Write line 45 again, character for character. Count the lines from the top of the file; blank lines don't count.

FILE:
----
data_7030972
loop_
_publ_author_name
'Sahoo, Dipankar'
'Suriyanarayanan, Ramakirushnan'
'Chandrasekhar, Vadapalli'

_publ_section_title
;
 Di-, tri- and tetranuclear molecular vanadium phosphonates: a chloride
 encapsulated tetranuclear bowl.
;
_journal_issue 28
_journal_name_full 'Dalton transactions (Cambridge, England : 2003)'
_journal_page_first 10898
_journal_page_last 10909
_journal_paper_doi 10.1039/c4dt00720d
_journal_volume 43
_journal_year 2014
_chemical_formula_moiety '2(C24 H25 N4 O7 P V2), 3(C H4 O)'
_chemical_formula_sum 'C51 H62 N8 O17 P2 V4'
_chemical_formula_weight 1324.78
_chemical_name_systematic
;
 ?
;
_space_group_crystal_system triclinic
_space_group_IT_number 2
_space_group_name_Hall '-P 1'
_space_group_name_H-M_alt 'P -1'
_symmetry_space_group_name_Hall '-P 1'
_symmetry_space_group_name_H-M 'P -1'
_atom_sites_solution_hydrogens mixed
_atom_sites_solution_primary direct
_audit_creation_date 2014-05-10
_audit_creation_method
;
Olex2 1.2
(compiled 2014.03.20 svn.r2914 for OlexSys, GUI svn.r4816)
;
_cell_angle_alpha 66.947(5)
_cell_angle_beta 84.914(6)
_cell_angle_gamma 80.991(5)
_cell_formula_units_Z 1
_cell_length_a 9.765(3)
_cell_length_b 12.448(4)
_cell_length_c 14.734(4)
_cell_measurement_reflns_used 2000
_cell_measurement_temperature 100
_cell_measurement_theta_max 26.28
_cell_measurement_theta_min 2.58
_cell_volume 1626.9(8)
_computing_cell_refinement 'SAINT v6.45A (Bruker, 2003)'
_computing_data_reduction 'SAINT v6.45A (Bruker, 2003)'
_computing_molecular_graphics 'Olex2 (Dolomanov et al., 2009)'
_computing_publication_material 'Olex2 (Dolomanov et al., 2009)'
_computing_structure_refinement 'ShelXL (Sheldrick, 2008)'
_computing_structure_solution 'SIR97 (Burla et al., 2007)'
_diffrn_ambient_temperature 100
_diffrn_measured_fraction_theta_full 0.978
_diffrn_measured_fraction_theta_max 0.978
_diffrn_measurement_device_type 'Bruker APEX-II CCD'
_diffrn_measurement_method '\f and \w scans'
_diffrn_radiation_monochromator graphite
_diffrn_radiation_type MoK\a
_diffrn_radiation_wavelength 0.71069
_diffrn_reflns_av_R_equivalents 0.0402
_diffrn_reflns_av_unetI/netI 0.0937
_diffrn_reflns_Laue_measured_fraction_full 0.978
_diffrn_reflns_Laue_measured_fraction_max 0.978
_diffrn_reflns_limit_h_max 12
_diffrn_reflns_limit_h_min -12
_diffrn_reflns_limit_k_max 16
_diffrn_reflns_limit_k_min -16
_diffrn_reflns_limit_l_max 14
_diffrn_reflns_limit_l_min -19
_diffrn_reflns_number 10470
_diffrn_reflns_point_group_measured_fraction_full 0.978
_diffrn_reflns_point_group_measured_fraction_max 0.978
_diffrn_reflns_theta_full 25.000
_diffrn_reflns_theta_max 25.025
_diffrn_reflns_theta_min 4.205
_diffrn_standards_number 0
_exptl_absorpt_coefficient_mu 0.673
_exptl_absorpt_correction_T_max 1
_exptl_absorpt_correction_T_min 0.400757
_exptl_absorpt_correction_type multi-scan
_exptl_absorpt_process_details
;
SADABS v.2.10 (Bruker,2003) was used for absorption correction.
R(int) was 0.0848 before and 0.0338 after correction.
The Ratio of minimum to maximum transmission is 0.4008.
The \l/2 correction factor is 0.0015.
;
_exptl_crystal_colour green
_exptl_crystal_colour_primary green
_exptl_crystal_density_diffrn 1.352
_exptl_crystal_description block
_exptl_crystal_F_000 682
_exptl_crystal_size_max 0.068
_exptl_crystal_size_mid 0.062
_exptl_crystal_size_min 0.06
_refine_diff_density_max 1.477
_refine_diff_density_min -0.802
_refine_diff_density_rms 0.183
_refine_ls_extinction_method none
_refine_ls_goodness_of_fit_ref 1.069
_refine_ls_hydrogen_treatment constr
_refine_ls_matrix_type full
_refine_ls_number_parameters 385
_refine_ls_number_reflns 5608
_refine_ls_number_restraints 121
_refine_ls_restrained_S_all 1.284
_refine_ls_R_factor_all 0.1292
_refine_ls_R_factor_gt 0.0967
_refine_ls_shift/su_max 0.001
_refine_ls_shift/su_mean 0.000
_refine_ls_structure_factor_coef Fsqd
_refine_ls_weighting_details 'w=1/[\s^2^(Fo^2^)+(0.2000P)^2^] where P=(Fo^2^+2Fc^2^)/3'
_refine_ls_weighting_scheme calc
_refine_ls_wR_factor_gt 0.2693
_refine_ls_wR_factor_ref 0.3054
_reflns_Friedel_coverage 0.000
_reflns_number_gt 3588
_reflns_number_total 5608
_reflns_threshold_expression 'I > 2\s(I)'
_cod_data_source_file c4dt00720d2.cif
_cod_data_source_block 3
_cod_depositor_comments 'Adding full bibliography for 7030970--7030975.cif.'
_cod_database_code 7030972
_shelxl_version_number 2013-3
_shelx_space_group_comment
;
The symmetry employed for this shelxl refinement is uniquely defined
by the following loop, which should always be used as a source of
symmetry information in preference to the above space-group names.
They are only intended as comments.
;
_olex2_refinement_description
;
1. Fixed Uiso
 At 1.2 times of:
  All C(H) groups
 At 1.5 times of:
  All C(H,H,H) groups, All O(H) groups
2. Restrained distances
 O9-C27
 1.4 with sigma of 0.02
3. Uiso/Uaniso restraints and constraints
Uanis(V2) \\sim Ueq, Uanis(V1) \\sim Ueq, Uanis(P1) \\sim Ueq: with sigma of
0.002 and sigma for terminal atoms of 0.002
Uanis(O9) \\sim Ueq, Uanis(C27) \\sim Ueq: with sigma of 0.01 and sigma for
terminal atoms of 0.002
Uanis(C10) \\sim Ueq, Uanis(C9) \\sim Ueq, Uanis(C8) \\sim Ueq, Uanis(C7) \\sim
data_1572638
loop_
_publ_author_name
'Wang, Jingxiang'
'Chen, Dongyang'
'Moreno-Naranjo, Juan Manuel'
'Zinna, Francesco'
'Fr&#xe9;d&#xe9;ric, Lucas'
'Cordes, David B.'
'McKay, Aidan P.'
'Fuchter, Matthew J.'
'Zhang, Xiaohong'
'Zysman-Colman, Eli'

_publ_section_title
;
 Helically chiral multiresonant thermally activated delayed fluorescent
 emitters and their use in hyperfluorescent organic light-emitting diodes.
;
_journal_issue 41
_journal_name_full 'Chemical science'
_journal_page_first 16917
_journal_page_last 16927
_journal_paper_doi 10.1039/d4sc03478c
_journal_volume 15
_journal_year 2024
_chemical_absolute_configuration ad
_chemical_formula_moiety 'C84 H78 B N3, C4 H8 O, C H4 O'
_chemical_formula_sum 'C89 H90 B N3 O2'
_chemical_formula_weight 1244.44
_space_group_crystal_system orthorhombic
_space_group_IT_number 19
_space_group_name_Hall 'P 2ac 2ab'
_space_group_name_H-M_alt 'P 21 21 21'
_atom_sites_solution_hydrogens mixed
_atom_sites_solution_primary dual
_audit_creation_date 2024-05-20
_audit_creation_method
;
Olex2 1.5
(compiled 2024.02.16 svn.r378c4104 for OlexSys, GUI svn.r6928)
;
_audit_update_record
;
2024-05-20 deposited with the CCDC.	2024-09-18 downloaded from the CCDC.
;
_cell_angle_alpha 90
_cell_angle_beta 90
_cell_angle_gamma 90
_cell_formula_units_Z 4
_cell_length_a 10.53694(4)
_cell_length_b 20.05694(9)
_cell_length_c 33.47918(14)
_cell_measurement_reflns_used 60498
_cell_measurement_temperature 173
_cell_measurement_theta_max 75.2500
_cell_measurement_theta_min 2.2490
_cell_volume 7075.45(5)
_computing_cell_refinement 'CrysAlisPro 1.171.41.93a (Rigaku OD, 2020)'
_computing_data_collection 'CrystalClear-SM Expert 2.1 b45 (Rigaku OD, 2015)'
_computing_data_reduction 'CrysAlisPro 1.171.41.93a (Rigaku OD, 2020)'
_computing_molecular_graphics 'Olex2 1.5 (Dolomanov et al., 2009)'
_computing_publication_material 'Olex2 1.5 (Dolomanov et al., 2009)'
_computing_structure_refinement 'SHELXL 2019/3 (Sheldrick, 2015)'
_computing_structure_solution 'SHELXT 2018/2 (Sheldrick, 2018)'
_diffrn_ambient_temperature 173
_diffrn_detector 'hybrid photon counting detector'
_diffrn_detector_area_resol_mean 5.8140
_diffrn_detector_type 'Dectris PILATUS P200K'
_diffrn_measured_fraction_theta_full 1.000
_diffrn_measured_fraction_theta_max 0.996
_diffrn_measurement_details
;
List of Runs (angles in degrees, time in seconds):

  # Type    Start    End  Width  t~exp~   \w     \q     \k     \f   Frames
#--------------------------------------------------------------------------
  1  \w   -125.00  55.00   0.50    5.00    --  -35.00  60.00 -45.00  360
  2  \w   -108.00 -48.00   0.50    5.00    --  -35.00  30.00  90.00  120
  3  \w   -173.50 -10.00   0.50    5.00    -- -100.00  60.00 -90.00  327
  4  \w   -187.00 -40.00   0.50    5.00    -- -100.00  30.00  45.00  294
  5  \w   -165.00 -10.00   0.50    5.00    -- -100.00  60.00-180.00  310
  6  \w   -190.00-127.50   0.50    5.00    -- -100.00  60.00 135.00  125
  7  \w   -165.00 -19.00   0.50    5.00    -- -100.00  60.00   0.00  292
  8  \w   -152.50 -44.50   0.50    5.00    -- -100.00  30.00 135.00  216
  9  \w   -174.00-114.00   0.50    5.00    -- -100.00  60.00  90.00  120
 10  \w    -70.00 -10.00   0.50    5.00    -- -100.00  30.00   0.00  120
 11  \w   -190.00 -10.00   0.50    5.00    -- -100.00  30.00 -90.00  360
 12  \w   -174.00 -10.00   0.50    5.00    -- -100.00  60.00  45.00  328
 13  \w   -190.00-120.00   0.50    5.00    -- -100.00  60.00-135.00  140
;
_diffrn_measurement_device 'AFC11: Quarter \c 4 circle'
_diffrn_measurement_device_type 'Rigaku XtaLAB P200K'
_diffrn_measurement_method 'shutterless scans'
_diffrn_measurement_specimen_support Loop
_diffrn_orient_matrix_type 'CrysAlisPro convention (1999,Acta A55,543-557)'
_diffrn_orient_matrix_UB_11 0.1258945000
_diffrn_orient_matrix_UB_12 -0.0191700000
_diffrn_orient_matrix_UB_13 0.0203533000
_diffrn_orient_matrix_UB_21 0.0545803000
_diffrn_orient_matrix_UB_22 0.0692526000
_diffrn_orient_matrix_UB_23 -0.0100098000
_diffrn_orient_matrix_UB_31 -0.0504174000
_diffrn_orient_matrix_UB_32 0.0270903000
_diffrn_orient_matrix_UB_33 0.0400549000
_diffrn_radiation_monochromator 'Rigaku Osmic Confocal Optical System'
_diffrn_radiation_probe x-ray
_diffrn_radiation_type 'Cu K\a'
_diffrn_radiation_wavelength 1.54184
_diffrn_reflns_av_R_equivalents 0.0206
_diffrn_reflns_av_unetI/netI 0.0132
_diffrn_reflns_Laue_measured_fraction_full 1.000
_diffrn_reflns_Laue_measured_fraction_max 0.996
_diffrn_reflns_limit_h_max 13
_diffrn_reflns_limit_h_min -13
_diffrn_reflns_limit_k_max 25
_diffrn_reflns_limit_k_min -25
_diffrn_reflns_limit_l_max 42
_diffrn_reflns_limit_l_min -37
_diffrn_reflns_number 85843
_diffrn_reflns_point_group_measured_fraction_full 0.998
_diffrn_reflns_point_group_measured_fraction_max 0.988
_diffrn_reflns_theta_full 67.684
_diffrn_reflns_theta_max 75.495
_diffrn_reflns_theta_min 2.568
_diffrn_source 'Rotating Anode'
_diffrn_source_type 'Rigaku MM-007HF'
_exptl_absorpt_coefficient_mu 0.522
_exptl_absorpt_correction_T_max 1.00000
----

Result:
_cell_length_b 12.448(4)